Panitumumab Plus Accelerated RT Not Effective for Locoregionally Advanced HNSCC

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Panitumumab Plus Accelerated RT Not Effective for Locoregionally Advanced HNSCC
Panitumumab Plus Accelerated RT Not Effective for Locoregionally Advanced HNSCC

Panitumumab plus accelerated-fractionation radiotherapy was not noninferior to cisplatin plus standard-fractionation radiotherapy in patients with locoregionally advanced head and neck squamous cell carcinoma (HNSCC), a study published in JAMA Oncology has shown.1

To compare progression-free survival in patients with locoregionally advanced HNSCC treated with standard-fractionation radiotherapy plus high-dose cisplatin vs accelerated-fractionation radiotherapy plus panitumumab, an anti-EGFR monoclonal antibody, researchers enrolled 320 patients TanyN+M0 or T3-4N0M0 locoregionally advanced HNSCC.

 

Participants were randomly assigned 1:1 to receive standard-fractionation radiotherapy at a dose of 70 Gy in 35 fractions over 7 weeks plus cisplatin 100 mg/m2 intravenously for 3 doses or accelerated-fractionation radiation treatment at a dose of 70 Gy in 35 fractions over 6 weeks plus panitumumab 9 mg/kg intravenously for 3 doses.

Results showed that no significant difference in progression-free survival between the 2 arms (hazard ratio [HR], 0.95; 95% CI, 0.60-1.50; P =.83). The 2-year progression-free survival rate in the intention-to-treat population was 73% (95% CI, 65-79) with accelerated radiotherapy vs 76% (95% CI, 68-82) with standard radiotherapy.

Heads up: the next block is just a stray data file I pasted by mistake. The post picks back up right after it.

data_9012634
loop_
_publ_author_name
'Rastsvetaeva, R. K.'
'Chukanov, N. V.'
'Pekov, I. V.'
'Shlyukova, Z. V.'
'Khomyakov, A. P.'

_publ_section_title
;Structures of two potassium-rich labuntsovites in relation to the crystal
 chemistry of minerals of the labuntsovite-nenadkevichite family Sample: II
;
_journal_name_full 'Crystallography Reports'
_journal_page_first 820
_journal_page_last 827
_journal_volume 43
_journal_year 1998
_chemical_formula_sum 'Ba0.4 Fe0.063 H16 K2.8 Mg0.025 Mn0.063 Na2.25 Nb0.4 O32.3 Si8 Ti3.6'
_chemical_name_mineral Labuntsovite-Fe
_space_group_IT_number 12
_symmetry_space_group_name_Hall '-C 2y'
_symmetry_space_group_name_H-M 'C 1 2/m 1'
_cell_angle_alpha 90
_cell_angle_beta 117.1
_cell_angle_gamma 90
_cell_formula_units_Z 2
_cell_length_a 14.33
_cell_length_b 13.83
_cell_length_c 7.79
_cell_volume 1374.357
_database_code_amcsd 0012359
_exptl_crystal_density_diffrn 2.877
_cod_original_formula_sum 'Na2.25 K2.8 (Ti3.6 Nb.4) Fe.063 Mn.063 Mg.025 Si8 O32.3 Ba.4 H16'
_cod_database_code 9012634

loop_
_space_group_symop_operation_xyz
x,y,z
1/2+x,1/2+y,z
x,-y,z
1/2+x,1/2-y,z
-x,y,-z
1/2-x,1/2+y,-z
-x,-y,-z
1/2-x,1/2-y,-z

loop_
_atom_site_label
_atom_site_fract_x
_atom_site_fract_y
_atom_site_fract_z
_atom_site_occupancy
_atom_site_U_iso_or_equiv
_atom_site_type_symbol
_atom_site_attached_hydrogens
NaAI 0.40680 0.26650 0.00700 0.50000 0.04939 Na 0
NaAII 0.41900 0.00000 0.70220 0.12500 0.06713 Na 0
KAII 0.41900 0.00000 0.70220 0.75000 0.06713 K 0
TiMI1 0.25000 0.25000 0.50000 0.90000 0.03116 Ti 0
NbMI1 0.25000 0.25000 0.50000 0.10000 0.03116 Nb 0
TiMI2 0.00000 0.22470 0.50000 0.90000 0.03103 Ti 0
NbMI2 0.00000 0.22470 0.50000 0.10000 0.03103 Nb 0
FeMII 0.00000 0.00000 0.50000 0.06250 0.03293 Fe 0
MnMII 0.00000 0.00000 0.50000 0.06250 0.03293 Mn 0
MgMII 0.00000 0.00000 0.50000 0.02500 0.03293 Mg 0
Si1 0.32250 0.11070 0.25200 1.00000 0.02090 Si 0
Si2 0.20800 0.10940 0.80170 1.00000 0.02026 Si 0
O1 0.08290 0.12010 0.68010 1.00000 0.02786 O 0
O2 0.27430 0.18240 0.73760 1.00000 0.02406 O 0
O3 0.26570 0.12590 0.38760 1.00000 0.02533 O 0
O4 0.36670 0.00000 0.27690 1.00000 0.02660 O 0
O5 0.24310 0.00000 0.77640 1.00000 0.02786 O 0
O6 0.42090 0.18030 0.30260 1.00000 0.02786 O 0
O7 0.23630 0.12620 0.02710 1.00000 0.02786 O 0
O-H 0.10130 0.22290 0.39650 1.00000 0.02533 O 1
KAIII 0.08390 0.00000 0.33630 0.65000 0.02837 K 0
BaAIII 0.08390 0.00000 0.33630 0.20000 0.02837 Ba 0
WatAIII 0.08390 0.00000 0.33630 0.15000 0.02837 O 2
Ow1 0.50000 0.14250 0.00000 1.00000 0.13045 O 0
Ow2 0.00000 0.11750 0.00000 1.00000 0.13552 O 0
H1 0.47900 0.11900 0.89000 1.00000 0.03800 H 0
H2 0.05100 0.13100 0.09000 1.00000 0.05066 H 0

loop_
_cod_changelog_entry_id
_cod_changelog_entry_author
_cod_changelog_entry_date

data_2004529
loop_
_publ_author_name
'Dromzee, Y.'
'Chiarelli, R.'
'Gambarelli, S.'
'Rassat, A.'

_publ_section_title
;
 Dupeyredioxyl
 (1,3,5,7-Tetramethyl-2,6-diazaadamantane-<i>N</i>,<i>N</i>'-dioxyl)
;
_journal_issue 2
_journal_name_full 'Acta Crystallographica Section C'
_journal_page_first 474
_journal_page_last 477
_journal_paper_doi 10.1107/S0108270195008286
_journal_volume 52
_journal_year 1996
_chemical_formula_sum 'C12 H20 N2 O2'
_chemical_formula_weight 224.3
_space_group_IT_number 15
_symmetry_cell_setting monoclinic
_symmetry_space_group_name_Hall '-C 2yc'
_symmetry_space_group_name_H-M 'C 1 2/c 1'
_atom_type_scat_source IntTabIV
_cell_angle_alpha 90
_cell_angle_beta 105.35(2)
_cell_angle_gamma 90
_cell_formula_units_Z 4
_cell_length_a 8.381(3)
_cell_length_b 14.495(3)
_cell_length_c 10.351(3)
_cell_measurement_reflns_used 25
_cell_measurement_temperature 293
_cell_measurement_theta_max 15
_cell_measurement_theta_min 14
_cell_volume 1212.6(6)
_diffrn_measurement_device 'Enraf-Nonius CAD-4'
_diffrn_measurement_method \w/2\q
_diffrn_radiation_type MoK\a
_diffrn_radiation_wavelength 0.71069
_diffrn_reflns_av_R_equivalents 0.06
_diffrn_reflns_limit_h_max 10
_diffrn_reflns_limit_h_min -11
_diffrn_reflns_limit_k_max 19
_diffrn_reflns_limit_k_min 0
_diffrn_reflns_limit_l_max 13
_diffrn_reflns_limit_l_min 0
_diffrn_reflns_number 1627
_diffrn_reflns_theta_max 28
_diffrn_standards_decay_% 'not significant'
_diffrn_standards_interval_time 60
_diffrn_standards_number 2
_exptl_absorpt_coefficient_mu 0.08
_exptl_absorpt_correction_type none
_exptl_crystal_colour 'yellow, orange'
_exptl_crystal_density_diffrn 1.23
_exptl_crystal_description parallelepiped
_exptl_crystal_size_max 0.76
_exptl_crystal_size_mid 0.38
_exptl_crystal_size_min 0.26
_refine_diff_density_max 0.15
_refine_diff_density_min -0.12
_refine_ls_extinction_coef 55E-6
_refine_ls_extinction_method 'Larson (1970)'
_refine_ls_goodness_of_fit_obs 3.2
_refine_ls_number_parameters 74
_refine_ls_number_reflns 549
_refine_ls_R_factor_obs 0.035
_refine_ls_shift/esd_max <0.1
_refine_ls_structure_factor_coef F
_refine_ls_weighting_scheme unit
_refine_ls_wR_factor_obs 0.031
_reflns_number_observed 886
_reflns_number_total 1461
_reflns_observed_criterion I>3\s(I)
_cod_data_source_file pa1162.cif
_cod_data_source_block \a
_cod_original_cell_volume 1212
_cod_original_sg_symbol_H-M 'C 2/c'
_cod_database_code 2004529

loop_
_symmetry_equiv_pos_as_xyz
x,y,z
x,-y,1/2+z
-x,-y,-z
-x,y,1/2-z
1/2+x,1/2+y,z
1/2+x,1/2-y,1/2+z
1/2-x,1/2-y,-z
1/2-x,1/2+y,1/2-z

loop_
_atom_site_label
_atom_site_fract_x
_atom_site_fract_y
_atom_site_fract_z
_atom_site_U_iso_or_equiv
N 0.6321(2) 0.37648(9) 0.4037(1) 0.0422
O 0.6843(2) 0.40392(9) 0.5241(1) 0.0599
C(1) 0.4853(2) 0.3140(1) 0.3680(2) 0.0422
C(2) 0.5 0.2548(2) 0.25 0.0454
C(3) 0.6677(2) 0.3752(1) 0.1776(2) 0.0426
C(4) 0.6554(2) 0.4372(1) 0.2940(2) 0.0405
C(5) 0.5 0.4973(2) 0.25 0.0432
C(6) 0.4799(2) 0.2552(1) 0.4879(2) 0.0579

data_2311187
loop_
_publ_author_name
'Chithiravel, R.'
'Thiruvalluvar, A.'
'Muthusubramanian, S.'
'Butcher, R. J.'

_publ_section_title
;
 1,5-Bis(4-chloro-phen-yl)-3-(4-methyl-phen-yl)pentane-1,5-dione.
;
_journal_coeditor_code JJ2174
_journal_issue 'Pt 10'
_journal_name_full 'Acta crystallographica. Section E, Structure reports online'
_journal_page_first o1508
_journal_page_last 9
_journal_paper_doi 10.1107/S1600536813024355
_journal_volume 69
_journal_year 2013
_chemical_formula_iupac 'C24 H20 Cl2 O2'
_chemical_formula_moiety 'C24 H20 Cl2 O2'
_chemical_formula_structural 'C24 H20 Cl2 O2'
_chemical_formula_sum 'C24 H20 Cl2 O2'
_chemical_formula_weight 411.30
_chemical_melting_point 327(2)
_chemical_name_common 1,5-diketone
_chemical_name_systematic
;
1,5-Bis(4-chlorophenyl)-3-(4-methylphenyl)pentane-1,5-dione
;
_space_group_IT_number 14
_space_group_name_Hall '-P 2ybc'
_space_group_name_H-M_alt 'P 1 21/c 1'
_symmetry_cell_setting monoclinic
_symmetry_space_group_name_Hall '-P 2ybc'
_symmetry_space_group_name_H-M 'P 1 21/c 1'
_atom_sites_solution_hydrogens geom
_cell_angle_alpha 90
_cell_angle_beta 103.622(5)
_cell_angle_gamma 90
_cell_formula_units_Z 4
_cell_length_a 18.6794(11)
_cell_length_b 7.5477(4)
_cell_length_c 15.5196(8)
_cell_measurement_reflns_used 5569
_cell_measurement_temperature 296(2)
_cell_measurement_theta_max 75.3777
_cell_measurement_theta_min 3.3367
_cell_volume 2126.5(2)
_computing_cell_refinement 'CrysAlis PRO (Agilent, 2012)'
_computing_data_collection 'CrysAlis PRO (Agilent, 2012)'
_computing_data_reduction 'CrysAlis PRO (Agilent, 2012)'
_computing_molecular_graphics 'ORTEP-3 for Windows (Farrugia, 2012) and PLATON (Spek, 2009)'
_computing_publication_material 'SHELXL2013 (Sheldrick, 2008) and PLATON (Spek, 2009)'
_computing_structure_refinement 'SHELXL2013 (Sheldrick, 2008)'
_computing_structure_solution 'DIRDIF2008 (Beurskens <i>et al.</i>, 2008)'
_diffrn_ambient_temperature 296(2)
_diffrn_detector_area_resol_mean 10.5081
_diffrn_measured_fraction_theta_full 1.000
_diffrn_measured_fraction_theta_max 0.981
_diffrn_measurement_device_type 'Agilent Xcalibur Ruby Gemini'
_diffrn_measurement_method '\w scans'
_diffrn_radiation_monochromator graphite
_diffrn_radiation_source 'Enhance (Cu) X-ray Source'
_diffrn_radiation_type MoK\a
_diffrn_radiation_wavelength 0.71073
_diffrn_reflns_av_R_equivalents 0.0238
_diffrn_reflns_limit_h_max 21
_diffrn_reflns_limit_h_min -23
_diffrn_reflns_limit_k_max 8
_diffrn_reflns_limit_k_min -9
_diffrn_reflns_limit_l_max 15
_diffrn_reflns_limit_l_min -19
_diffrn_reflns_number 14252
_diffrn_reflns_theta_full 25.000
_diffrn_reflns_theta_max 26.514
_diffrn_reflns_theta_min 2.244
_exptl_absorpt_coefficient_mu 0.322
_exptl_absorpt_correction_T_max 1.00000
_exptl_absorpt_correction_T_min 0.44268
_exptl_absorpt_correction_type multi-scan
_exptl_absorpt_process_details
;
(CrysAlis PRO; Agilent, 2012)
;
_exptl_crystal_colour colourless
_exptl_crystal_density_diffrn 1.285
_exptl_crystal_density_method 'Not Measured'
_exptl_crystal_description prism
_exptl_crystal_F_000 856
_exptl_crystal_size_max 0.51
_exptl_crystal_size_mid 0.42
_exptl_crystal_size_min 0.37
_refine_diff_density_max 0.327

Because the upper bound of the HR 95% confidence interval exceeded the prespecified noninferiority margin, noninferiority between accelerated-fractionation radiotherapy plus panitumumab and standard-fractionation radiotherapy plus cisplatin could not be proven.

There was also no significant difference in overall survival between the 2 groups. Two-year overall survival was 85% (95% CI, 78-90) and 88% (95% CI, 82-92) with accelerated and standard radiotherapy, respectively.

Of note, there was no significant difference in the incidence of any grade 3 or worse nonhematologic adverse events (P =.25).

The findings ultimately suggest that cisplatin plus standard-fractionation radiotherapy should remain the standard of care for patients with locoregionally advanced HNSCC.

Reference

1. Siu LL, Waldron JN, Chen BE, et al. Effect of standard radiotherapy with cisplatin vs accelerated radiotherapy with panitumumab in locoregionally advanced squamous cell head and neck carcinoma. JAMA Oncol. 2016 Dec 8. doi: 10.1001/jamaoncol.2016.4510. [Epub ahead of print]
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